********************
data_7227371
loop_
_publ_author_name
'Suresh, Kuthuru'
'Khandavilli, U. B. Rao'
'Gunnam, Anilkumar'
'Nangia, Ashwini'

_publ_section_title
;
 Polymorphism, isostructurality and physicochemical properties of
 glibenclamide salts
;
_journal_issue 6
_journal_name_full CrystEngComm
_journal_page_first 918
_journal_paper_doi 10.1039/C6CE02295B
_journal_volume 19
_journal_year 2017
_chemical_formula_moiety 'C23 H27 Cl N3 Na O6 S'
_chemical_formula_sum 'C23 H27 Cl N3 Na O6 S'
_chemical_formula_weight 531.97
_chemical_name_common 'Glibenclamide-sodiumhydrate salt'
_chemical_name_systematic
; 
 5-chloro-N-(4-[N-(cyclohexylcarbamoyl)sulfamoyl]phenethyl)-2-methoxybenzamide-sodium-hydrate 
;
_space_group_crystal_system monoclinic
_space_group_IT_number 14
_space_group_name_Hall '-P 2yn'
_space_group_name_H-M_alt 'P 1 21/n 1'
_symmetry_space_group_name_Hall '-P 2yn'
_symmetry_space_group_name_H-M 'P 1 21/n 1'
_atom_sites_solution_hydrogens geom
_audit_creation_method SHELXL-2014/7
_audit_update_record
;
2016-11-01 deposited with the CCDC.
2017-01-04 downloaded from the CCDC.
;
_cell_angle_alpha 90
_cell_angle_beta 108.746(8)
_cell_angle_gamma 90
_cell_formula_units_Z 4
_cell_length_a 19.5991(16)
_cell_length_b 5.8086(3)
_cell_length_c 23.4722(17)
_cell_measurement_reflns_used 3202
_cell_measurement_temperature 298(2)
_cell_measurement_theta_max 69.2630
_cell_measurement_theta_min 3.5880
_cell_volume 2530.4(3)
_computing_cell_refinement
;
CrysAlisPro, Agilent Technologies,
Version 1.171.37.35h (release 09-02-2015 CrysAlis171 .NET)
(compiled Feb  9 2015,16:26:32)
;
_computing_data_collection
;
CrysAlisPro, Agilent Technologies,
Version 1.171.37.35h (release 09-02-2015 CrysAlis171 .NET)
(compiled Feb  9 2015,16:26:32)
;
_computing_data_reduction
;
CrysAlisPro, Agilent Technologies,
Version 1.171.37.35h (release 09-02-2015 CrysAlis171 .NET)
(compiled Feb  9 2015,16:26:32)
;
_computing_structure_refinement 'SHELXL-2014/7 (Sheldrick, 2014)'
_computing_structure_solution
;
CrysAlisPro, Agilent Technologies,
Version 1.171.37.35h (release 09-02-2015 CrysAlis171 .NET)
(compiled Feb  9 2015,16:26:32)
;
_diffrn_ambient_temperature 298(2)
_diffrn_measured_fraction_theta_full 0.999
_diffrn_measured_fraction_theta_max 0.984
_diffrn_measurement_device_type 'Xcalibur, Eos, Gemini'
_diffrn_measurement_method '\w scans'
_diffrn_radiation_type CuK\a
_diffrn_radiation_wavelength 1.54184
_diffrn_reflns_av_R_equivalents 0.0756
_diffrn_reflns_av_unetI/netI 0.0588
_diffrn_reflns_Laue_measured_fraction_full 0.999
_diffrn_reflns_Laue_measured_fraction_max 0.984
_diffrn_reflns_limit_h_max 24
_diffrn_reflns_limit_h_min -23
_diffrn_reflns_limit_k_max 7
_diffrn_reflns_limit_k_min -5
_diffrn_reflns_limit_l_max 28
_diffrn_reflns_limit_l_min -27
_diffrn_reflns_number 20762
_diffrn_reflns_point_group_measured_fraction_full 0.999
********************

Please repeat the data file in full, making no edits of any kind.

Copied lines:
data_7227371
loop_
_publ_author_name
'Suresh, Kuthuru'
'Khandavilli, U. B. Rao'
'Gunnam, Anilkumar'
'Nangia, Ashwini'

_publ_section_title
;
 Polymorphism, isostructurality and physicochemical properties of
 glibenclamide salts
;
_journal_issue 6
_journal_name_full CrystEngComm
_journal_page_first 918
_journal_paper_doi 10.1039/C6CE02295B
_journal_volume 19
_journal_year 2017
_chemical_formula_moiety 'C23 H27 Cl N3 Na O6 S'
_chemical_formula_sum 'C23 H27 Cl N3 Na O6 S'
_chemical_formula_weight 531.97
_chemical_name_common 'Glibenclamide-sodiumhydrate salt'
_chemical_name_systematic
; 
 5-chloro-N-(4-[N-(cyclohexylcarbamoyl)sulfamoyl]phenethyl)-2-methoxybenzamide-sodium-hydrate 
;
_space_group_crystal_system monoclinic
_space_group_IT_number 14
_space_group_name_Hall '-P 2yn'
_space_group_name_H-M_alt 'P 1 21/n 1'
_symmetry_space_group_name_Hall '-P 2yn'
_symmetry_space_group_name_H-M 'P 1 21/n 1'
_atom_sites_solution_hydrogens geom
_audit_creation_method SHELXL-2014/7
_audit_update_record
;
2016-11-01 deposited with the CCDC.
2017-01-04 downloaded from the CCDC.
;
_cell_angle_alpha 90
_cell_angle_beta 108.746(8)
_cell_angle_gamma 90
_cell_formula_units_Z 4
_cell_length_a 19.5991(16)
_cell_length_b 5.8086(3)
_cell_length_c 23.4722(17)
_cell_measurement_reflns_used 3202
_cell_measurement_temperature 298(2)
_cell_measurement_theta_max 69.2630
_cell_measurement_theta_min 3.5880
_cell_volume 2530.4(3)
_computing_cell_refinement
;
CrysAlisPro, Agilent Technologies,
Version 1.171.37.35h (release 09-02-2015 CrysAlis171 .NET)
(compiled Feb  9 2015,16:26:32)
;
_computing_data_collection
;
CrysAlisPro, Agilent Technologies,
Version 1.171.37.35h (release 09-02-2015 CrysAlis171 .NET)
(compiled Feb  9 2015,16:26:32)
;
_computing_data_reduction
;
CrysAlisPro, Agilent Technologies,
Version 1.171.37.35h (release 09-02-2015 CrysAlis171 .NET)
(compiled Feb  9 2015,16:26:32)
;
_computing_structure_refinement 'SHELXL-2014/7 (Sheldrick, 2014)'
_computing_structure_solution
;
CrysAlisPro, Agilent Technologies,
Version 1.171.37.35h (release 09-02-2015 CrysAlis171 .NET)
(compiled Feb  9 2015,16:26:32)
;
_diffrn_ambient_temperature 298(2)
_diffrn_measured_fraction_theta_full 0.999
_diffrn_measured_fraction_theta_max 0.984
_diffrn_measurement_device_type 'Xcalibur, Eos, Gemini'
_diffrn_measurement_method '\w scans'
_diffrn_radiation_type CuK\a
_diffrn_radiation_wavelength 1.54184
_diffrn_reflns_av_R_equivalents 0.0756
_diffrn_reflns_av_unetI/netI 0.0588
_diffrn_reflns_Laue_measured_fraction_full 0.999
_diffrn_reflns_Laue_measured_fraction_max 0.984
_diffrn_reflns_limit_h_max 24
_diffrn_reflns_limit_h_min -23
_diffrn_reflns_limit_k_max 7
_diffrn_reflns_limit_k_min -5
_diffrn_reflns_limit_l_max 28
_diffrn_reflns_limit_l_min -27
_diffrn_reflns_number 20762
_diffrn_reflns_point_group_measured_fraction_full 0.999